Sunday, January 11, 2009

How to write a novel... after a break.

If you have been following this blog, you know I took a detour to write a screenplay for a family movie. It is only a first draft, but I will edit the screenplay with the whole family since it is a family project. So for me personally, I am free to spend my morning writing time on my novel again.

What was my novel about? Who are the characters? Where did I leave off? I quickly find myself drowning in a sea of questions without quick answers. I know as writers, we will all be in this situation from time to time, so I will try to lay out a game plan not just for my benefit, but for all those returning from the detour.

1) Read everything that you have written so far - This seems like a simple and obvious choice, but if you aren't careful, you can derail your writing efforts quickly. Just because you are reading your novel, it does not mean that you are editing. However editing, for me at least, seems the natural tendency when reading my work. Therefore be deliberate in reading for content, tone, plot, character, and flow... not for editing. Use the reading time to get back into the mindset that you were in when writing that which is complete.

2) Read your character summaries - If you don't have character summaries, this may be a good time to write them. Otherwise, review your character summaries to remind you of background history not revealed in the story. Get back in touch with who they are and how they fit into your plot. Which characters cause natural conflict and natural harmony? Are their key events in your plot that are driven by aspects of certain characters? Ask these types of questions to refresh your memory, and prepare your mind.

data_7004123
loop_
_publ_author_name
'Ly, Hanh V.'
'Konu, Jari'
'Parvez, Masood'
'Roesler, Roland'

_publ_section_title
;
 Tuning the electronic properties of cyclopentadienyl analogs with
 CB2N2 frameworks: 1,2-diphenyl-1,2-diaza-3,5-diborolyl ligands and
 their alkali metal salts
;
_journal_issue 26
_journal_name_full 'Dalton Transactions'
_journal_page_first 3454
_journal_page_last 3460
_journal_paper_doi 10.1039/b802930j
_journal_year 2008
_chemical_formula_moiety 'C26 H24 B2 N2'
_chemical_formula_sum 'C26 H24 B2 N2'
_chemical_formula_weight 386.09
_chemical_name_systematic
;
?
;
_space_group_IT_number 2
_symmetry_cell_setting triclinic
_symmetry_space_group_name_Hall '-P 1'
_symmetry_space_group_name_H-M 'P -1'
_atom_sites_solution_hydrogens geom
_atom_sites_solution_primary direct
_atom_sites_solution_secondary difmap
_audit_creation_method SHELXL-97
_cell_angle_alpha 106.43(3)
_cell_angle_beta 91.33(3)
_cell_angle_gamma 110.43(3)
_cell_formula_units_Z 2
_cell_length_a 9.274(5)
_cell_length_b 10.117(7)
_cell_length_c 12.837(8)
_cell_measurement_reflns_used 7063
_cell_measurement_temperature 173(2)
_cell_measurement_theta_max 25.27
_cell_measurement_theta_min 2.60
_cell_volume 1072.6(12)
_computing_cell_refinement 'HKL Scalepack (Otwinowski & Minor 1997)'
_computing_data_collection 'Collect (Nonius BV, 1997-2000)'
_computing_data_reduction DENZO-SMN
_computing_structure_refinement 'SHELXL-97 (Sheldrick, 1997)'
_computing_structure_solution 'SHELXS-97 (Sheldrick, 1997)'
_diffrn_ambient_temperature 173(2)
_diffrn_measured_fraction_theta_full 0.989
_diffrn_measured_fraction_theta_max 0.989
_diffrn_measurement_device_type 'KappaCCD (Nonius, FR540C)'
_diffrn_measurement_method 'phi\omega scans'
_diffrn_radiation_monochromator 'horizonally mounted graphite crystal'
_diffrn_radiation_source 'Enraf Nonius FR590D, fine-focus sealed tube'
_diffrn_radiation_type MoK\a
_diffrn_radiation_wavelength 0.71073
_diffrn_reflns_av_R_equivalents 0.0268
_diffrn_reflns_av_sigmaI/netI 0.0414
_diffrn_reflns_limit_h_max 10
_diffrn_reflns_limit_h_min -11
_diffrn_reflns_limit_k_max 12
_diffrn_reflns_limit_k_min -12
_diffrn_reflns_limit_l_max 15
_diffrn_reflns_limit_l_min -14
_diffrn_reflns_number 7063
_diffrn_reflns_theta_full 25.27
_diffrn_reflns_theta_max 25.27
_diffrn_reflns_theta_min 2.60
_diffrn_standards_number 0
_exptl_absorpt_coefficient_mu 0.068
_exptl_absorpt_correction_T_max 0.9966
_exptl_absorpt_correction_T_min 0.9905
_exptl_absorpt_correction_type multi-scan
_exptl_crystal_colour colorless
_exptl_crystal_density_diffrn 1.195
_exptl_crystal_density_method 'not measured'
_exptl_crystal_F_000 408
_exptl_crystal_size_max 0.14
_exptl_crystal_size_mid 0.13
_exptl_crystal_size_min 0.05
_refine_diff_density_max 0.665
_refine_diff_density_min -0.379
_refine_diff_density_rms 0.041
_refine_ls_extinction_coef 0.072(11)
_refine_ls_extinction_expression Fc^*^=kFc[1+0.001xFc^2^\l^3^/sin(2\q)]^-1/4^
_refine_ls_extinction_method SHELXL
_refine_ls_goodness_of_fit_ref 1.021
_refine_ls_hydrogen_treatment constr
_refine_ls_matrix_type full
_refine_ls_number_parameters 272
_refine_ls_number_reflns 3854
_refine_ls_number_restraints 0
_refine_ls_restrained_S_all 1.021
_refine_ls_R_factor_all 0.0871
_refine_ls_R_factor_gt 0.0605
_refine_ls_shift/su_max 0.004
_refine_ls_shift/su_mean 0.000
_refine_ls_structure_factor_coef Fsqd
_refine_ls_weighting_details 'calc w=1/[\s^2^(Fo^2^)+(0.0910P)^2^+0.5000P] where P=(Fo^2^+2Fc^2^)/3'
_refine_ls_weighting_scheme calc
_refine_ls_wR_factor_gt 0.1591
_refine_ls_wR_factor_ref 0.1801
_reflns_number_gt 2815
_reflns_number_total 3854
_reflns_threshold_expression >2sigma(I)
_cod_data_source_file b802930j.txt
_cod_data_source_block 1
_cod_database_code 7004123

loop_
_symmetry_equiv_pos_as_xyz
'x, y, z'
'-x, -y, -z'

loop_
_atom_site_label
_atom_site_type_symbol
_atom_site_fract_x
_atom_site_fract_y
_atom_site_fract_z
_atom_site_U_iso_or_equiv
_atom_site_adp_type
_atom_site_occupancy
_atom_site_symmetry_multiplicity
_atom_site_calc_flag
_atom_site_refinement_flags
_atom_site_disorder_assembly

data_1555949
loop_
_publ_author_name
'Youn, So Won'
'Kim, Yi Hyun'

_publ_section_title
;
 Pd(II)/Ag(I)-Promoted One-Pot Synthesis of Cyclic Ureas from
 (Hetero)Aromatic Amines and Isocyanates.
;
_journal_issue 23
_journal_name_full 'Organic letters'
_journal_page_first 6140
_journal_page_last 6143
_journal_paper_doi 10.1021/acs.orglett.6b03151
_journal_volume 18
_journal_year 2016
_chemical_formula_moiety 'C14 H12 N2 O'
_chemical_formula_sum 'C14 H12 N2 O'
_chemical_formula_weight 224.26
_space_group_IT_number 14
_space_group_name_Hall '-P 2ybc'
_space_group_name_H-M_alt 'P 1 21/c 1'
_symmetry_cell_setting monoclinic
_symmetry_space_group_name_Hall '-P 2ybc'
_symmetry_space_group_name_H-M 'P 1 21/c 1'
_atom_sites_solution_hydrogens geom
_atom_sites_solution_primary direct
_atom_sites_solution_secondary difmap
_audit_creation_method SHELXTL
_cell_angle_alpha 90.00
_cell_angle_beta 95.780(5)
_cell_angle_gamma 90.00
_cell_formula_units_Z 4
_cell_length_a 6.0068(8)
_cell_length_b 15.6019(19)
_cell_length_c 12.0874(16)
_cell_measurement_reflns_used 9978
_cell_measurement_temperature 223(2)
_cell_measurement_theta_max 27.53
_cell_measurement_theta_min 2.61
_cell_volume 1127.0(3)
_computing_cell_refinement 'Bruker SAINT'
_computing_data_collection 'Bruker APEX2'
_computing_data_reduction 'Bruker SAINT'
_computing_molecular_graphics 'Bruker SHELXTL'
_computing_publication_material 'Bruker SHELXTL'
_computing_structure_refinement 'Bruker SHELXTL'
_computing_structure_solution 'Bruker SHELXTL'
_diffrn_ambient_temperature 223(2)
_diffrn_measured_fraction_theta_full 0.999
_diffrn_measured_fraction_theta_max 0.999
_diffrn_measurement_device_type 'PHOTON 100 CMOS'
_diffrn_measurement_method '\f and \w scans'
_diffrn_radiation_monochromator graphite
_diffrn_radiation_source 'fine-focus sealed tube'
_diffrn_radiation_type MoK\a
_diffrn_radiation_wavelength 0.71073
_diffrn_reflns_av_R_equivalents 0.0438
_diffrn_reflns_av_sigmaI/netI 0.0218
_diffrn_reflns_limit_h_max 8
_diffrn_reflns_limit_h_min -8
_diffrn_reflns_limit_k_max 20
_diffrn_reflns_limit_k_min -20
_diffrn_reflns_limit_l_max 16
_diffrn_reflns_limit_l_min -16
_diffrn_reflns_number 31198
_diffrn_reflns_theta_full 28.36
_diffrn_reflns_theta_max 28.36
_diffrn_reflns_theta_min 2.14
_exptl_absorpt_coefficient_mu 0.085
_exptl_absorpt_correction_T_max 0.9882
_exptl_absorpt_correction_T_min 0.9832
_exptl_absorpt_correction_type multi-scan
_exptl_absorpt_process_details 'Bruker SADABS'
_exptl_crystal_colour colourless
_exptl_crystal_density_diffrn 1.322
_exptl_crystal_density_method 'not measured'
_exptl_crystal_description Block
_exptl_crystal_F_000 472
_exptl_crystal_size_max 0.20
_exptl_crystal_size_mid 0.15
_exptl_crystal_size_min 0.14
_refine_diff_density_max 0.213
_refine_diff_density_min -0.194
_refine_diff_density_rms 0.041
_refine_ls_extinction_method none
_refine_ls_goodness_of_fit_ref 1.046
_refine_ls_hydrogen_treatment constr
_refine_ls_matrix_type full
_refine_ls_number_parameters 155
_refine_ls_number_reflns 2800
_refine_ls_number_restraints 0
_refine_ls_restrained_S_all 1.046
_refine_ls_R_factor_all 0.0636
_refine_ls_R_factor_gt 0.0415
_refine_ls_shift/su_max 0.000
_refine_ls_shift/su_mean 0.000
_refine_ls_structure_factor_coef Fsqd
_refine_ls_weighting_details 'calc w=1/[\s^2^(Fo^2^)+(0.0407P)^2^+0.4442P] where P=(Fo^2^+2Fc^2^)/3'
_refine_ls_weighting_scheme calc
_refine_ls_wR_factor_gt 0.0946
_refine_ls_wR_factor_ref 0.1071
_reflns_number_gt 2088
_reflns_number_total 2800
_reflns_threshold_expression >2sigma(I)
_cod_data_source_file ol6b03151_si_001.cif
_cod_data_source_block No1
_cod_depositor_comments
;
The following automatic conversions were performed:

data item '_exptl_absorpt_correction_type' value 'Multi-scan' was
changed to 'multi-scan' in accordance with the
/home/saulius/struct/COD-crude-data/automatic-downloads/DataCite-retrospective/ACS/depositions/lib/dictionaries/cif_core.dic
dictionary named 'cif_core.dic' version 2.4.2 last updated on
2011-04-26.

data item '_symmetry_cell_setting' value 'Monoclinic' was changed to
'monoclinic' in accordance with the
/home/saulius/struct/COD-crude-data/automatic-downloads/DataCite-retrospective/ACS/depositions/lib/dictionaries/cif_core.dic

3) Review your plot outline - During step one and two, you may find that your outline is slightly off, or that the story has moved some in a different direction. Take this opportunity to modify your outline some if necessary, but don't get bogged down. I don't consider this editing since it is not finished words committed to the page, but just an outline. And if you make some quick outline changes now, you are really just getting into the flow that you were in when writing your first draft a month or two (or more) ago.

4) Prepare for your next chapter - When you are writing a first draft, you may not do much preparation from chapter to chapter. You are writing in a flow. However, after a break in the flow it can be scary to return to your manuscript. What if I can't do it? What if it does not flow? What if I am a pathetic excuse for a writer and I have no business killing trees to preserve my writing? Push these questions out of your mind because by the fact that you constantly question yourself, it proves that you are a writer, regardless of skill level. I suggest preparing for the next chapter with maybe a more detailed approach to give you the confidence to start typing again. If you are like me, confidence is the attribute always in short supply.

After the next chapter is written, hopefully you, and I, will be back in the flow again... pressing on to the end of our novel. My challenge to you and myself is not to allow fear of failure to prevent a return to the vulnerability and challenge of writing a novel.

We are capable of finishing. It is a decision.

So until next time, let's all keep on, or start, writing.

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2 comments:

admin.it said...

There are some great tips here. I particularly like the idea of creating character summaries - I'm in the process of putting together something similar, and I'm finding it a very useful process for getting the personalities better defined. More importantly, it's a lot of fun!

Jenaveve said...

There are some great tips here. I particularly like the idea of creating character summaries - I'm in the process of putting together something similar, and I'm finding it a very useful process for getting the personalities better defined. More importantly, it's a lot of fun!